Video: Building A Studio

The fundamentals of building a studio are the same whether for TV or Radio. You want to keep sound out…and in. This has forever been a challenge which doesn’t stop when the room’s built. Before it’s pressed into use, you have to lay it out correctly, considering the equipment, acoustic treatments and keep it cool.

Fortunately, experts from the BBC and Global are here to talk us through it at this Masterclass from Radio TechCon. Dave Walters from the BBC kicks off explaining how the aim of isolating your studio from physical vibration both through the structure and through gaps in the walls, floor or ceiling. Once isolated from the outside, the task is to manage the sound in the room and that calls for acoustic treatment. Dave goes through the options for lining the ceiling and walls showing that there’s acoustic treatment at all budgets. Dave finishes by highlighting that the aim is to dissipate sound and not let it bounce around. This means reflective surfaces such as glass windows need to be angled so they don’t directly point at any other hard surface.

With a deadened acoustic and a quiet atmosphere, your studio is ready to be occupied. Stephen Clarke from Global talks through laying out the studio taking into account what people do and don’t want to see. The presenter, for instance, will want to see through to the control room for visual cues during the programme, but it’s best to keep guests pointed away without distraction. This can also extend to the placement of TVs, computers and other equipment. Equipment, of course, is a concern in itself. As it generates heat and, often noise, it’s best to minimise in-studio equipment which can be done with a KVM system. Stephen talks us through a photo of the Today studio to see these principles in action.

To finish up, Global’s Simon Price talks about making holes in the studio that Dave managed to isolate. The inconvenient truth is that people need oxygen, generate heat and generate odour. Any one of those three is a good reason to put air con into the studio so Simon explains the use of baffles in ducting used to introduce the air. This absorbs sound from the air’s movement and also any external sounds that happen to come in. Simon concludes by explaining safe electrical distribution for studios keeping wiring to a minimum and reducing fire risk.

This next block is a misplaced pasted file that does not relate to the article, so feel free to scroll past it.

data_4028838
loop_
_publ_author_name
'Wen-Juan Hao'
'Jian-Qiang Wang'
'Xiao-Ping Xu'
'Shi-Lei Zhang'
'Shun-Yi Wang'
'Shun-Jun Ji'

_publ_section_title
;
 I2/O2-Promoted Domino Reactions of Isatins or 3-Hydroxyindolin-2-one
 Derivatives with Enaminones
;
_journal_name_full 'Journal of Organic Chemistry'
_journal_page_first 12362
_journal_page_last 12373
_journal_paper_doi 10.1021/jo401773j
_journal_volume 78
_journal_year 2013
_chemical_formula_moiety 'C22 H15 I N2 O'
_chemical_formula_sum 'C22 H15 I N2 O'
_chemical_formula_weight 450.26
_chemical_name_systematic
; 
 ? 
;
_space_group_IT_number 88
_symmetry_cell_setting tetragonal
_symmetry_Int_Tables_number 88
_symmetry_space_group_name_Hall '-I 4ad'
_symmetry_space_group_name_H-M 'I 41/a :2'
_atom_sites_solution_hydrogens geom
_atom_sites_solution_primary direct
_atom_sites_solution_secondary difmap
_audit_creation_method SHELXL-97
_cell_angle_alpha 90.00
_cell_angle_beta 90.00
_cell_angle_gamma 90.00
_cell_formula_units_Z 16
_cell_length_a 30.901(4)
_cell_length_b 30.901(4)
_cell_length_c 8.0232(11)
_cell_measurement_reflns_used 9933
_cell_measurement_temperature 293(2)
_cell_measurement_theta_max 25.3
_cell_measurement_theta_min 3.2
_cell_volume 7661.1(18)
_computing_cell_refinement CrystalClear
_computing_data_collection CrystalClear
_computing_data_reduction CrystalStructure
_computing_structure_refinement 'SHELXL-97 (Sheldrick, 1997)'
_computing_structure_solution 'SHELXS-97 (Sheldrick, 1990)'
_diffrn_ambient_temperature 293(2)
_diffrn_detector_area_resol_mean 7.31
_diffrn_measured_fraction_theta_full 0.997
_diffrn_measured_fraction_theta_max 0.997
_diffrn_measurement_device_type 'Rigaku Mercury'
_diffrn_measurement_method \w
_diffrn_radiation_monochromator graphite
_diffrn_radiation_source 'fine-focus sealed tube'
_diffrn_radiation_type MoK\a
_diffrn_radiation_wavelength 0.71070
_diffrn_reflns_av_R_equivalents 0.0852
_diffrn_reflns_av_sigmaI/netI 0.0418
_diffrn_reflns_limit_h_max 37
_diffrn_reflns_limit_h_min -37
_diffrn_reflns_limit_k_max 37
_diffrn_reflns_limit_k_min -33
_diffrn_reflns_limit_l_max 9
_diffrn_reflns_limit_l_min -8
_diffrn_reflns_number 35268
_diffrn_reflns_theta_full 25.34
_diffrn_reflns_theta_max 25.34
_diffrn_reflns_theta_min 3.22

Before leaving, the team have just enough time to answer a question about studios with large amounts of glass and how to choose how ‘dead’ you want the reverb in the studio to be asking ‘can you go too far’ in minimising sound.

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Dave Walters Dave Walters
Head of Systems and Services: TV, Radio & Archive
Stephen Clarke Stephen Clarke
Broadcast Engineer,
Global Radio
Simon Price Simon Price
Broadcast Engineering Manager,
Global Radio

Webinar: Creating brand loyalty and new TV revenues with next-generation voice control

With smart speakers, mobile phones and computers all sporting voice-controlled interfaces, it’s no surprise that smart TVs, Apple TVs and others can be voice controlled. This webinar looks at how much consumers expect control and what they expect.

Getting voice right, can be a really big differentiator in terms of enjoyment and confidence of a service and the speakers discuss how that can enhance retention and growth.

As seen with a recent update to Apple’s HomePod which allows it to recognise who’s speaking, voice can be used for personalisation, security and privacy when carefully applied to the service.

The webinar will also discuss fraud reduction and ecommerce opportunities.

Register now


Sebastian Reeve Sebastian Reeve
Director, EMEA, Intelligent Engagement
Nuance Communications
Pieter Vervoort Pieter Vervoort
VP Entertainment Products,
Liberty Global
Daniel Whaley Daniel Whaley
Senior Architect, Product (Voice & AI)

Video: BBC Cardiff Central Square – Update

It’s being closely watched throughout the industry, a long-in-the-making project to deploy SMPTE ST 2110 throughout a fully green-field development. Its failure would be a big setback for the push to a completely network-based broadcast workflow.

The BBC Cardiff Central Square project is nearing completion now and is a great example of the early-adopter approach to bringing cutting-edge, complex, large-scale projects to market. They chose a single principle vendor so that they could work closely in partnership at a time when the market for ST 2110 was very sparse. This gave them leverage over the product roadmap and allowed to the for the tight integration which would be required to bring this project to market.